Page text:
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After the discovery of fetal DNA in maternal plasma, investigators reported different strategies for the noninvasive prenatal diagnosis of genetic diseases (1). Despite the advances in improving the analytical sensitivity of methods, distinguishing between fetal and maternal sequences remains very challenging, and the field of nonin-vasive prenatal(More)
INTRODUCTION This study aims to quantify total and fetal cell-free DNA (cfDNA) in maternal plasma at different gestational ages and to assess whether this could represent a reliable predictive marker of pre-eclampsia (PE) before clinical onset. METHODS We performed a qPCR assay to compare the cfDNA concentration of hypermethylated and unmethylated RASSF1A(More)
The presence of fetal DNA in maternal plasma can be exploited to develop new procedures for non-invasive prenatal diagnosis. Tests to detect 7 frequent beta-globin gene mutations in people of Mediterranean origin were applied to the analysis of maternal plasma in couples where parents carried different mutations. A mutant enrichment amplification protocol(More)
INTRODUCTION In pregnancy, the discovery of fetal DNA in maternal blood outlined new scenarios for noninvasive prenatal diagnosis of numerous fetal pathological conditions based on a new source of fetal genetic material. Tests on fetal DNA circulating in maternal plasma are expected to replace or reduce invasive procedures, such as chorionic villi sampling(More)
OBJECTIVES To evaluate whether intrauterine growth restriction (IUGR) as seen in preeclampsia is associated with high levels of fetal DNA in maternal circulation, and whether fetal DNA is related to altered uterine and/or umbilical artery Doppler velocimetry. METHODS Fetal DNA quantification was performed by real-time PCR on SRY sequences in 64(More)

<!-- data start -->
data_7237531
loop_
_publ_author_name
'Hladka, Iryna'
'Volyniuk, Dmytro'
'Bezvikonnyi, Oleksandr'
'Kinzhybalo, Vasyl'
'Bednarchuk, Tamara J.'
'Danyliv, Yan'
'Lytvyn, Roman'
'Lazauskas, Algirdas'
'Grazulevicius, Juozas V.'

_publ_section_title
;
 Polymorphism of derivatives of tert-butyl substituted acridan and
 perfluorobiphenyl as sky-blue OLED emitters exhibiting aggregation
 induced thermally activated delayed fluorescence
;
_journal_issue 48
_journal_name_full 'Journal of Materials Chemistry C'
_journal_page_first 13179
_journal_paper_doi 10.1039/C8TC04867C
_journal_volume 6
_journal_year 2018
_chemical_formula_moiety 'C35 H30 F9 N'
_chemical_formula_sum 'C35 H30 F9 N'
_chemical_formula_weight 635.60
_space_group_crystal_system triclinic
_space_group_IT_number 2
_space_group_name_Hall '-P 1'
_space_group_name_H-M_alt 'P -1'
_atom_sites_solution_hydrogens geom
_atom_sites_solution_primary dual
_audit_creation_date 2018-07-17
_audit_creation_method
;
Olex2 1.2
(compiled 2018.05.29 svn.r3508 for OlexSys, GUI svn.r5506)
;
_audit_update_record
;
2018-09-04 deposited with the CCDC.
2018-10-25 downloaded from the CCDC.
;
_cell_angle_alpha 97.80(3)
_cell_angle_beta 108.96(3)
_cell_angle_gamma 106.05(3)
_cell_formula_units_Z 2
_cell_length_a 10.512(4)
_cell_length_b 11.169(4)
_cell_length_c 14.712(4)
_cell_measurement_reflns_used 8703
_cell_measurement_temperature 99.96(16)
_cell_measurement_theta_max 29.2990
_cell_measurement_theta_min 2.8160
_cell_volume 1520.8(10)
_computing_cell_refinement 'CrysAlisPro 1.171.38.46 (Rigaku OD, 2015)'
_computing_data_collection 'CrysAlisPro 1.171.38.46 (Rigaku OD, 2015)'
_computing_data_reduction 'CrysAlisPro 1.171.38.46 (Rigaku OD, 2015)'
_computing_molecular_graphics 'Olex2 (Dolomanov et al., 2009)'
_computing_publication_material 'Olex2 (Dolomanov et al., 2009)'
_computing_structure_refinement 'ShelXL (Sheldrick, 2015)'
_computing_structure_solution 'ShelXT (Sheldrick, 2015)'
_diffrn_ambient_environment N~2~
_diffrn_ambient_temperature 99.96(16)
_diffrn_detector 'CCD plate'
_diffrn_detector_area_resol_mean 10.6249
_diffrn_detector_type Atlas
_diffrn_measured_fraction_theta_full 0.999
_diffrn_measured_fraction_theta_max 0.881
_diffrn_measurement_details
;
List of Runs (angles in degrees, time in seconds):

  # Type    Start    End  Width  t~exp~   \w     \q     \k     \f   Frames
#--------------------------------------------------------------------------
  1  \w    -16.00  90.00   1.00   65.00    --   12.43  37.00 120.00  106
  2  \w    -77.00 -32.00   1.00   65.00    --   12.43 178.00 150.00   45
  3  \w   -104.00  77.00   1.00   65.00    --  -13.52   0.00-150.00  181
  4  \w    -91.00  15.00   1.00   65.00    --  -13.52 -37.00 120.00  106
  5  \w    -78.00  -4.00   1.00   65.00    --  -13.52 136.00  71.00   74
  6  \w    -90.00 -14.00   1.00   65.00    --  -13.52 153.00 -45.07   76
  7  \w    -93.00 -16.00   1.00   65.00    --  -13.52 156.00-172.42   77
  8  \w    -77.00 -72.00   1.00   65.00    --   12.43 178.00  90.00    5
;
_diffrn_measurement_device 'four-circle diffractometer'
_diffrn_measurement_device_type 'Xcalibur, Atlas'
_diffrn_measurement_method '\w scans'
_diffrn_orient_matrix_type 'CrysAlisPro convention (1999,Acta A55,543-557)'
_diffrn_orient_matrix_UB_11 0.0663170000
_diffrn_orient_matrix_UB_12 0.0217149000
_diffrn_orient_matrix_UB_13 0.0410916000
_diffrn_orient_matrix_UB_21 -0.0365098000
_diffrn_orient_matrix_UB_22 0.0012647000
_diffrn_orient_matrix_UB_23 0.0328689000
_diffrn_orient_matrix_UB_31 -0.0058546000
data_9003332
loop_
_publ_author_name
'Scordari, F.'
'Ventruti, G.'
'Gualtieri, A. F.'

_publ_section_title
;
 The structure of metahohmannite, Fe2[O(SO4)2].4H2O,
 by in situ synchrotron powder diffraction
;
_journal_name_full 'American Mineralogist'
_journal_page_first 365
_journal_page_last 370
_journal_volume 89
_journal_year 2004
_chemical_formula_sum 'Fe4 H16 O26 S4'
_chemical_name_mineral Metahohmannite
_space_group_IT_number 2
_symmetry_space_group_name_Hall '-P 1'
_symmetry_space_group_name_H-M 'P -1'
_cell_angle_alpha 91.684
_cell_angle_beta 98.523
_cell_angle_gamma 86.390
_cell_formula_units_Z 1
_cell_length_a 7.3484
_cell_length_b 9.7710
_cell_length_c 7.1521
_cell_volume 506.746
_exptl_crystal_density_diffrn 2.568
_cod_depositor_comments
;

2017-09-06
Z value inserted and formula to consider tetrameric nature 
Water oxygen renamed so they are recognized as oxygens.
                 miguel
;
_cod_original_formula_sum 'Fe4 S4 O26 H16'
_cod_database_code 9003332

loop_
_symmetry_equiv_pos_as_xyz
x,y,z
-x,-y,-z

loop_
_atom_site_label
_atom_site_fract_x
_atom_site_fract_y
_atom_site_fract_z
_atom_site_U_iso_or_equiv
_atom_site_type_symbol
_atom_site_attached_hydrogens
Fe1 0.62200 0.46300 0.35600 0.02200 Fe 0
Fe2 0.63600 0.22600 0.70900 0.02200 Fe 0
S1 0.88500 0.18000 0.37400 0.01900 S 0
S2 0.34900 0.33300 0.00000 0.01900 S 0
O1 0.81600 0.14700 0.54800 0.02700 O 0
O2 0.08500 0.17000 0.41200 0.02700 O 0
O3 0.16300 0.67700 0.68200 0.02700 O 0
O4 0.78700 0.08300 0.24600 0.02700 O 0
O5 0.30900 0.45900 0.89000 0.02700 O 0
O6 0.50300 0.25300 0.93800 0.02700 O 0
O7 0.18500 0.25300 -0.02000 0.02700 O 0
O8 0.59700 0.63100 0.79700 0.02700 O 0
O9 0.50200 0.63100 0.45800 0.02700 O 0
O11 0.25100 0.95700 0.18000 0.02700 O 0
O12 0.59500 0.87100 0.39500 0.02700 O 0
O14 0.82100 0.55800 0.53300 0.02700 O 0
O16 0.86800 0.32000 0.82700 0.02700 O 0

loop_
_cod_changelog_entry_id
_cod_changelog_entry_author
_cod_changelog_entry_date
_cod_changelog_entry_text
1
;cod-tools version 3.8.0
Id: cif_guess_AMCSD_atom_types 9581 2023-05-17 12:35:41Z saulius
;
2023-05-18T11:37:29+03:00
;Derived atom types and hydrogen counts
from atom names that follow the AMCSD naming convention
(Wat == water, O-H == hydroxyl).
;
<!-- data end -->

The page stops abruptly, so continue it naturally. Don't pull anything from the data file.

BACKGROUND Non-invasive prenatal diagnosis has found application in a limited number of genetic diseases due to the difficulty in detecting a few copies of fetal mutated sequences in the presence of a large excess of wild-type maternal alleles, even in the case of single-base mutations. METHODS We developed conditions for the enrichment of fetal mutated(More)
BACKGROUND Until now, non-invasive prenatal diagnosis of genetic diseases found only limited routine applications. In autosomal recessive diseases, it can be used to determine the carrier status of the fetus through the detection of a paternally inherited disease allele in cases where maternal and paternal mutated alleles differ. METHODS Conditions for(More)
BACKGROUND Myeloproliferative neoplasms (MPNs) include polycythemia vera (PV), essential thrombocythemia (ET), and primary myelofibrosis (PMF). Somatic mutations in exon 10 of the MPL (myeloproliferative leukemia virus oncogene) gene, mainly substitutions encoding W515 variants, have recently been described in a minority of patients with ET or PMF. We(More)
The aim of this work was to develop advanced and accessible protocols for noninvasive prenatal diagnosis of genetic diseases. We are evaluating different technologies for mutation detection, based on fluorescent probe hybridization of the amplified product and pyrosequencing, a technique that relies on the incorporation of nucleotides in a primer-directed(More)
The presence of fetal DNA in maternal plasma may represent a source of genetic material which can be obtained noninvasively. We wanted to assess whether fetal DNA is detectable in all pregnant women, to define the range and distribution of fetal DNA concentration at different gestational ages, to identify the optimal period to obtain a maternal blood sample(More)